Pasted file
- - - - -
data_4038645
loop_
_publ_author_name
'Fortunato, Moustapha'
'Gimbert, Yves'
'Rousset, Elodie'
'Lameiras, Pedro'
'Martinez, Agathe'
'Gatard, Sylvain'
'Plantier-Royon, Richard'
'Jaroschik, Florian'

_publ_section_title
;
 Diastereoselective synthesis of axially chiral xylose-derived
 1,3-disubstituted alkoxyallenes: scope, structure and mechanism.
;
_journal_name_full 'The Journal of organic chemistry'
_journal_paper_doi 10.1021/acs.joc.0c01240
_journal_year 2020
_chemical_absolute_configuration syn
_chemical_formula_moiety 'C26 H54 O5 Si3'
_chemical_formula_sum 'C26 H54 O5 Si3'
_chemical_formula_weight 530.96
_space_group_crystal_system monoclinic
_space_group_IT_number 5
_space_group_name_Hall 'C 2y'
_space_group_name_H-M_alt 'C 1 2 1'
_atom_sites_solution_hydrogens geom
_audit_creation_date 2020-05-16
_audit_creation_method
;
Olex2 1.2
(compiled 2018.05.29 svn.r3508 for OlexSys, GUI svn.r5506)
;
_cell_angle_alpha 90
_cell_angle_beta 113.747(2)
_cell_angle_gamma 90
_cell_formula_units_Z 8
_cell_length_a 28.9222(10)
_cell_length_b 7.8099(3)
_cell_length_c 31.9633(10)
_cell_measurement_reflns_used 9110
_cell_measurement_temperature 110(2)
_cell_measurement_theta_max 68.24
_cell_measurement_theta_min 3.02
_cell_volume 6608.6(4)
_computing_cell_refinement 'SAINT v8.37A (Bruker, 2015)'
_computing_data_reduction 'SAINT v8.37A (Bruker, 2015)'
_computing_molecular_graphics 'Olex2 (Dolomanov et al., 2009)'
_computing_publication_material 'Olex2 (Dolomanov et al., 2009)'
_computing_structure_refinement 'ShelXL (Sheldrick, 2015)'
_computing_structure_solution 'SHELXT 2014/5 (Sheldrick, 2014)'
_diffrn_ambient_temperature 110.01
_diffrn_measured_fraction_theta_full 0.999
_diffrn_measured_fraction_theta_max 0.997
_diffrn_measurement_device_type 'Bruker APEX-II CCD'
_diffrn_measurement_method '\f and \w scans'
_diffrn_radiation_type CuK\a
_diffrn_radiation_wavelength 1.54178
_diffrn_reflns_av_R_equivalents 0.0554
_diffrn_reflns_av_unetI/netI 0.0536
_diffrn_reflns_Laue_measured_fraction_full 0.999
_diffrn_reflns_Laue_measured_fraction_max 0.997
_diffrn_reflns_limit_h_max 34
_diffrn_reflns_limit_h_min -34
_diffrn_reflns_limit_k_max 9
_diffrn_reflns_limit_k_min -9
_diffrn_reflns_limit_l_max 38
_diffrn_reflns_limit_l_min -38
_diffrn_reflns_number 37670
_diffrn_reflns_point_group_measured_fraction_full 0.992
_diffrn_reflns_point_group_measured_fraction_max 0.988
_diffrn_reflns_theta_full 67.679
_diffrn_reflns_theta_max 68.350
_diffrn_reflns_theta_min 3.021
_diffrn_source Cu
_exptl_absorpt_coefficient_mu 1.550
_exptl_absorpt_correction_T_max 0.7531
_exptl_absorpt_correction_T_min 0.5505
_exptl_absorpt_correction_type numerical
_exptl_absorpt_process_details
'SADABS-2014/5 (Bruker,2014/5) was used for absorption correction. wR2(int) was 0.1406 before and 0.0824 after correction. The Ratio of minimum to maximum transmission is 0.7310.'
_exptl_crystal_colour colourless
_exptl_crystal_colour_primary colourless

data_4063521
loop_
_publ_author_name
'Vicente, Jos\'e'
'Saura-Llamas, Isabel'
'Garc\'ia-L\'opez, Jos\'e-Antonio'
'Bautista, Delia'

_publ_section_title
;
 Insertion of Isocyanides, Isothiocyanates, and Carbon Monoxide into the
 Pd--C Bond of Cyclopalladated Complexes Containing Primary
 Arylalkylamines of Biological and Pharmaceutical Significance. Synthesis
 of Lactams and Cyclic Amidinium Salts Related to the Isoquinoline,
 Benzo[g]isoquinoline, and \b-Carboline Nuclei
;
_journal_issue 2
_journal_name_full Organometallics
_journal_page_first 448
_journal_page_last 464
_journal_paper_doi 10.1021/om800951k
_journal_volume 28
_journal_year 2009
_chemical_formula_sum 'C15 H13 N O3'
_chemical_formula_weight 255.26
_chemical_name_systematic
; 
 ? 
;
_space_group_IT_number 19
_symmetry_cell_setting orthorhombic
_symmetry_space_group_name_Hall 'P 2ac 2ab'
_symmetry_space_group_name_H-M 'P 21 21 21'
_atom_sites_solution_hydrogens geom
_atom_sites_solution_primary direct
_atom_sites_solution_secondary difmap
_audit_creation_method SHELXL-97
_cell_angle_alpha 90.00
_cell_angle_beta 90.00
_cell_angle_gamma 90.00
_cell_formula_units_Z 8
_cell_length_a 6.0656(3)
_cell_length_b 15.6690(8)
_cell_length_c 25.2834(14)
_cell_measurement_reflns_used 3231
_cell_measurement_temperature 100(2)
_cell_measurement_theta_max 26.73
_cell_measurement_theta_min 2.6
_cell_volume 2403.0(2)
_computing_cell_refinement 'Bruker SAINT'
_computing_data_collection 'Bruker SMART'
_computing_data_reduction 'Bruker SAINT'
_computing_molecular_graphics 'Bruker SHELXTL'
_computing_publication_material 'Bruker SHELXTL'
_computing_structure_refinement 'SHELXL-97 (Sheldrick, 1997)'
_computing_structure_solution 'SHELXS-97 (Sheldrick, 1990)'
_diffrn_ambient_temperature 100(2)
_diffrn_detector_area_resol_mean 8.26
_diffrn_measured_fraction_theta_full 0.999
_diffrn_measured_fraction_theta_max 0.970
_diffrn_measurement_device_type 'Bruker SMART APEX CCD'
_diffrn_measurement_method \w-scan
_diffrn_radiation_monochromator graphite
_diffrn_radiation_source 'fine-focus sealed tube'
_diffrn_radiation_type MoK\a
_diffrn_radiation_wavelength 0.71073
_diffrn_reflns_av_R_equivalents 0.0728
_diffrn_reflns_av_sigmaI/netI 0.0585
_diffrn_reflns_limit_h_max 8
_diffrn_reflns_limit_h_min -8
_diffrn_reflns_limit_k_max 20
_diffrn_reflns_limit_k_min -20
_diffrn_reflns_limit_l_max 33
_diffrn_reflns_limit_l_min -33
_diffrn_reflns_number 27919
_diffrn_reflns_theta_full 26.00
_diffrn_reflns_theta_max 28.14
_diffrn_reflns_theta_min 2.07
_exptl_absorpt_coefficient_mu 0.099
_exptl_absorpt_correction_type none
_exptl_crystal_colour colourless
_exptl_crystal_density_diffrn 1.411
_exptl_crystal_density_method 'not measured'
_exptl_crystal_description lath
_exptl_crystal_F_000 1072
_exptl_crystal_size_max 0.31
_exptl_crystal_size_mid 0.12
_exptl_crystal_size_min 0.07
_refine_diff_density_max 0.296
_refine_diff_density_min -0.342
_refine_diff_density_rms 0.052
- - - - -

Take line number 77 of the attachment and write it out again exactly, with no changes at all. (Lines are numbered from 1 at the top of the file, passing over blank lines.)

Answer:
_exptl_absorpt_coefficient_mu 1.550